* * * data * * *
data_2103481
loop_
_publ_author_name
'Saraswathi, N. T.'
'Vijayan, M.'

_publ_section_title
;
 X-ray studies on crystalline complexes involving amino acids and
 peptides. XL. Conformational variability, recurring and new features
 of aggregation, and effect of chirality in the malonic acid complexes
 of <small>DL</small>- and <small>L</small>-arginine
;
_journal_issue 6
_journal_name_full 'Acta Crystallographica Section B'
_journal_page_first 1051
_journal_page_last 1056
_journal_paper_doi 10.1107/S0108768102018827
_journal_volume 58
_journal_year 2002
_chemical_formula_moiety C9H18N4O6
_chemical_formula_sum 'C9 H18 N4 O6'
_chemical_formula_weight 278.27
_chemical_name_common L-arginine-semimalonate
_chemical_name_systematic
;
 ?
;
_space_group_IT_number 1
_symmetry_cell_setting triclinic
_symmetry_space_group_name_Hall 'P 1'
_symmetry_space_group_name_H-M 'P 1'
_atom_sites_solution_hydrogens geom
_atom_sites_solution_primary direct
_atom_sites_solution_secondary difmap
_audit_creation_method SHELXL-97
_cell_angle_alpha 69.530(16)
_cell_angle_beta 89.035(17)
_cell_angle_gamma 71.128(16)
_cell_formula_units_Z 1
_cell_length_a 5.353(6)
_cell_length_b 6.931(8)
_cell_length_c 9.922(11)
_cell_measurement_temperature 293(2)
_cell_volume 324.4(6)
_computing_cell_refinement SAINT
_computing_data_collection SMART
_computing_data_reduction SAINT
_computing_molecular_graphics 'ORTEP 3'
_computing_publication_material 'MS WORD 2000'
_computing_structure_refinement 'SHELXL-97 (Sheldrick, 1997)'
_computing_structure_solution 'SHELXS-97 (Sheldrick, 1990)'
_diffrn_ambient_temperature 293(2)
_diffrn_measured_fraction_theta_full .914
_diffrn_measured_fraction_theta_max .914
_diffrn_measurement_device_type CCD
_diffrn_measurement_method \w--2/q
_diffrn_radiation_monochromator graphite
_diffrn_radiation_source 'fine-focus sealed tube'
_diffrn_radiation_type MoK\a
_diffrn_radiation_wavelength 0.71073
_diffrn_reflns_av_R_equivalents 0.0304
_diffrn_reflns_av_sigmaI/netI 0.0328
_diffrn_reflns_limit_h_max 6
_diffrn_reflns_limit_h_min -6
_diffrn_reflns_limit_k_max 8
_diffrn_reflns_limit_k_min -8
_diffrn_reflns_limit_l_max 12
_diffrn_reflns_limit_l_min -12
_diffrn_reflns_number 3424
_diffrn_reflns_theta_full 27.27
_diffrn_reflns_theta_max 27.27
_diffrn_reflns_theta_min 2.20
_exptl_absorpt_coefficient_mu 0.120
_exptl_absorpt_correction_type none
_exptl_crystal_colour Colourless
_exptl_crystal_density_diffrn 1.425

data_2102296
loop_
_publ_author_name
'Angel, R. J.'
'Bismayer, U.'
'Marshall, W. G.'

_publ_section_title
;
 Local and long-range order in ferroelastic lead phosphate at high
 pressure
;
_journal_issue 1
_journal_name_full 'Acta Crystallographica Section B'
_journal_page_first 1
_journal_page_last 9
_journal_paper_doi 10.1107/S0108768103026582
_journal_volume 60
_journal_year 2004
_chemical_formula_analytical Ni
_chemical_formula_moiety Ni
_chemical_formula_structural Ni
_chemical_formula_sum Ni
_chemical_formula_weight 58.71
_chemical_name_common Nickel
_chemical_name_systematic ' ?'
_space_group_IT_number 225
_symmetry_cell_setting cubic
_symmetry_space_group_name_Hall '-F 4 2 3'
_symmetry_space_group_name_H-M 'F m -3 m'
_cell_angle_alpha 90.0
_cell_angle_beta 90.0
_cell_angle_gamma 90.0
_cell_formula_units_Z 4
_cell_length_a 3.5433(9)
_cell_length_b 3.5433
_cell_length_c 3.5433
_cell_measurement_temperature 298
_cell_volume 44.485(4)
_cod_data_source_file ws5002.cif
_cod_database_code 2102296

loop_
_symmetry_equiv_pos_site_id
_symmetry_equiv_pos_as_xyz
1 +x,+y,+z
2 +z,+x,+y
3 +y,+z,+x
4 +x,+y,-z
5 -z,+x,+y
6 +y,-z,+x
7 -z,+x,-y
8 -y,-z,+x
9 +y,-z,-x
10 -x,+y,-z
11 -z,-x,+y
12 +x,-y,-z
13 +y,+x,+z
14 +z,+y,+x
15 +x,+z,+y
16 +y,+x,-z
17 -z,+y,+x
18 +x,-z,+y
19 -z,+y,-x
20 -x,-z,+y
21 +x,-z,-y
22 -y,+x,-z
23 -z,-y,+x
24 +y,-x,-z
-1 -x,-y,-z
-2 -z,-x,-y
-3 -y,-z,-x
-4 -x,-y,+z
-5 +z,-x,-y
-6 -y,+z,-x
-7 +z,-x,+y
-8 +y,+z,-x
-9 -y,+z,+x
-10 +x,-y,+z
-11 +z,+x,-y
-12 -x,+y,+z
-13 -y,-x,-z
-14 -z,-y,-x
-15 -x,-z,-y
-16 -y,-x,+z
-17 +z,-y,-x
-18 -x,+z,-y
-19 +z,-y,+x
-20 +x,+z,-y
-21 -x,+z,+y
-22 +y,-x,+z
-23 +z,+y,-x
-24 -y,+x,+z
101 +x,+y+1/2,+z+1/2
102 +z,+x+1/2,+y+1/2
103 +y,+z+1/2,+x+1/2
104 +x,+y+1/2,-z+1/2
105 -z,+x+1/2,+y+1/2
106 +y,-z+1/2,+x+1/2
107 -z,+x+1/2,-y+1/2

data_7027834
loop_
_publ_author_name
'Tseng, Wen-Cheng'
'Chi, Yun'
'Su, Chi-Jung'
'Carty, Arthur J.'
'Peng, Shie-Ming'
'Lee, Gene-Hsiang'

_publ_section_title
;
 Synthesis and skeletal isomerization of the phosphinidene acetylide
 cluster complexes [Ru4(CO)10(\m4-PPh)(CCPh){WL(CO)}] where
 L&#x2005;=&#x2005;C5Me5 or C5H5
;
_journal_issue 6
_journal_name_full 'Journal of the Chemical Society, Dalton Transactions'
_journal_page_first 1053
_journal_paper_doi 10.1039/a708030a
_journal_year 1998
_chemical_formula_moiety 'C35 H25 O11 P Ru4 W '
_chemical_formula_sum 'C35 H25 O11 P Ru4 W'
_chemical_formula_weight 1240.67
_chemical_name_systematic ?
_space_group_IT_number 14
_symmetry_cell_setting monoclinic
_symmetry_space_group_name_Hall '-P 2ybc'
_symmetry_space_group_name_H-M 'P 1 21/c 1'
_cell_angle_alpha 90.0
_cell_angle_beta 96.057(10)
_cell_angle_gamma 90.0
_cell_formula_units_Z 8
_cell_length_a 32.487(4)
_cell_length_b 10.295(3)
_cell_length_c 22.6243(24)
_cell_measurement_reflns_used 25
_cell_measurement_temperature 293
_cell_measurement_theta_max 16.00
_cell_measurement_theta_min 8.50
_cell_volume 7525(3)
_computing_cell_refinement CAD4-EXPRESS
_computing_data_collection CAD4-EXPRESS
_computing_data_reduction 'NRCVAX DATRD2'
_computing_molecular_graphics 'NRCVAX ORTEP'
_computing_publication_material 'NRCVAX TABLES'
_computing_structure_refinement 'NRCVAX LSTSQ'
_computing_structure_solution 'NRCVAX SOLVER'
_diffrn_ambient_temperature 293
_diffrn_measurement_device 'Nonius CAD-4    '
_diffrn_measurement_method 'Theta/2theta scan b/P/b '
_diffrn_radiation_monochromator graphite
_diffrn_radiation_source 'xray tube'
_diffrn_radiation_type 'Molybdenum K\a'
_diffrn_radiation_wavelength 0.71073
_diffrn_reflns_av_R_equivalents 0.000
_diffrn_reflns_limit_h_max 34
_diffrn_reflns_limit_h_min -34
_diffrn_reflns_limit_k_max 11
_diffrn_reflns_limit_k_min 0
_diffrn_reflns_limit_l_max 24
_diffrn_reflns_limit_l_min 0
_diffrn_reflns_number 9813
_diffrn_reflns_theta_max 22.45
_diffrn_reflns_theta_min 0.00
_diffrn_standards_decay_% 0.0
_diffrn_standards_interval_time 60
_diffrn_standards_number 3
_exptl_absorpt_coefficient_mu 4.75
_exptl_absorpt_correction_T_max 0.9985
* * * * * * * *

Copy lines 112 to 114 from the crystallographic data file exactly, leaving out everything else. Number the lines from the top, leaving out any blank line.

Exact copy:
_cell_length_c 3.5433
_cell_measurement_temperature 298
_cell_volume 44.485(4)